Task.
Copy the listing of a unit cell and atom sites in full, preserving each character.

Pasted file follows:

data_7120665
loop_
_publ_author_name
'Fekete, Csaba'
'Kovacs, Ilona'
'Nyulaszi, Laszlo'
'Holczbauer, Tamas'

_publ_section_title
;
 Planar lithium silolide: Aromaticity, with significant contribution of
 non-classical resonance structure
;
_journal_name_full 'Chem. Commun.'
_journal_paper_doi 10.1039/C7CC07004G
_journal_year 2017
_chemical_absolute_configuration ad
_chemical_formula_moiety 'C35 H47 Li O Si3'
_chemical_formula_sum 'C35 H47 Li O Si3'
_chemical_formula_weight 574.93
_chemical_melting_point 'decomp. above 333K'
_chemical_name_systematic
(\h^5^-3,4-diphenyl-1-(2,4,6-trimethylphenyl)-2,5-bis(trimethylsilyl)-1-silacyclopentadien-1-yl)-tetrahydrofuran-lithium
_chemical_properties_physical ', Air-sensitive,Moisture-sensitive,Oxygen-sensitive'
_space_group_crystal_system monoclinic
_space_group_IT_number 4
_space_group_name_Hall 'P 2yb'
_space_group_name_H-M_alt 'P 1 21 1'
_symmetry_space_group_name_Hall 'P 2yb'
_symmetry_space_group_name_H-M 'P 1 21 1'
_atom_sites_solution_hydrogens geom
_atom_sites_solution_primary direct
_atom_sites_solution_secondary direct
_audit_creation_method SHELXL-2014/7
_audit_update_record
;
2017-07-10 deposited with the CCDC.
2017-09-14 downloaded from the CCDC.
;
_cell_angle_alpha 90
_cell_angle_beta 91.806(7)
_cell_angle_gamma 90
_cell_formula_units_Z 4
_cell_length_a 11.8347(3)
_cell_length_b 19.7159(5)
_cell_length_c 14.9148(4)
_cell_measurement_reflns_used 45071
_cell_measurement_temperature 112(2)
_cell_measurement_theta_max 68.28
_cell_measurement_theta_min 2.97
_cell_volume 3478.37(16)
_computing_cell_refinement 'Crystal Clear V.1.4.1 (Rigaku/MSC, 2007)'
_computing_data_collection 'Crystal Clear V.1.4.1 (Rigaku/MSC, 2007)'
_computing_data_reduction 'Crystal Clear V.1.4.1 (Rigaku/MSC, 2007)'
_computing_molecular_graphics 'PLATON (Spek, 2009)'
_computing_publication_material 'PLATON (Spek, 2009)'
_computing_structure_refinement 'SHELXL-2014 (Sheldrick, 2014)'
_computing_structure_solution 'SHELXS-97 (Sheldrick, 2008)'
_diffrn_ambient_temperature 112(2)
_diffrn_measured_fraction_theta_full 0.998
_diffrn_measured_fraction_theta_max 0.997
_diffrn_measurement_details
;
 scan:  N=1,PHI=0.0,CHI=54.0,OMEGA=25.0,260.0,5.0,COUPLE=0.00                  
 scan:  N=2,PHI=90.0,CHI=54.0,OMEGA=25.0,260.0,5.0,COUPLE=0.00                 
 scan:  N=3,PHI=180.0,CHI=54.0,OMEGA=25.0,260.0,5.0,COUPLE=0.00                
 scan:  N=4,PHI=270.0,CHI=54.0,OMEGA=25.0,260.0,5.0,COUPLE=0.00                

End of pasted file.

data_7120665
loop_
_publ_author_name
'Fekete, Csaba'
'Kovacs, Ilona'
'Nyulaszi, Laszlo'
'Holczbauer, Tamas'

_publ_section_title
;
 Planar lithium silolide: Aromaticity, with significant contribution of
 non-classical resonance structure
;
_journal_name_full 'Chem. Commun.'
_journal_paper_doi 10.1039/C7CC07004G
_journal_year 2017
_chemical_absolute_configuration ad
_chemical_formula_moiety 'C35 H47 Li O Si3'
_chemical_formula_sum 'C35 H47 Li O Si3'
_chemical_formula_weight 574.93
_chemical_melting_point 'decomp. above 333K'
_chemical_name_systematic
(\h^5^-3,4-diphenyl-1-(2,4,6-trimethylphenyl)-2,5-bis(trimethylsilyl)-1-silacyclopentadien-1-yl)-tetrahydrofuran-lithium
_chemical_properties_physical ', Air-sensitive,Moisture-sensitive,Oxygen-sensitive'
_space_group_crystal_system monoclinic
_space_group_IT_number 4
_space_group_name_Hall 'P 2yb'
_space_group_name_H-M_alt 'P 1 21 1'
_symmetry_space_group_name_Hall 'P 2yb'
_symmetry_space_group_name_H-M 'P 1 21 1'
_atom_sites_solution_hydrogens geom
_atom_sites_solution_primary direct
_atom_sites_solution_secondary direct
_audit_creation_method SHELXL-2014/7
_audit_update_record
;
2017-07-10 deposited with the CCDC.
2017-09-14 downloaded from the CCDC.
;
_cell_angle_alpha 90
_cell_angle_beta 91.806(7)
_cell_angle_gamma 90
_cell_formula_units_Z 4
_cell_length_a 11.8347(3)
_cell_length_b 19.7159(5)
_cell_length_c 14.9148(4)
_cell_measurement_reflns_used 45071
_cell_measurement_temperature 112(2)
_cell_measurement_theta_max 68.28
_cell_measurement_theta_min 2.97
_cell_volume 3478.37(16)
_computing_cell_refinement 'Crystal Clear V.1.4.1 (Rigaku/MSC, 2007)'
_computing_data_collection 'Crystal Clear V.1.4.1 (Rigaku/MSC, 2007)'
_computing_data_reduction 'Crystal Clear V.1.4.1 (Rigaku/MSC, 2007)'
_computing_molecular_graphics 'PLATON (Spek, 2009)'
_computing_publication_material 'PLATON (Spek, 2009)'
_computing_structure_refinement 'SHELXL-2014 (Sheldrick, 2014)'
_computing_structure_solution 'SHELXS-97 (Sheldrick, 2008)'
_diffrn_ambient_temperature 112(2)
_diffrn_measured_fraction_theta_full 0.998
_diffrn_measured_fraction_theta_max 0.997
_diffrn_measurement_details
;
 scan:  N=1,PHI=0.0,CHI=54.0,OMEGA=25.0,260.0,5.0,COUPLE=0.00                  
 scan:  N=2,PHI=90.0,CHI=54.0,OMEGA=25.0,260.0,5.0,COUPLE=0.00                 
 scan:  N=3,PHI=180.0,CHI=54.0,OMEGA=25.0,260.0,5.0,COUPLE=0.00                
 scan:  N=4,PHI=270.0,CHI=54.0,OMEGA=25.0,260.0,5.0,COUPLE=0.00                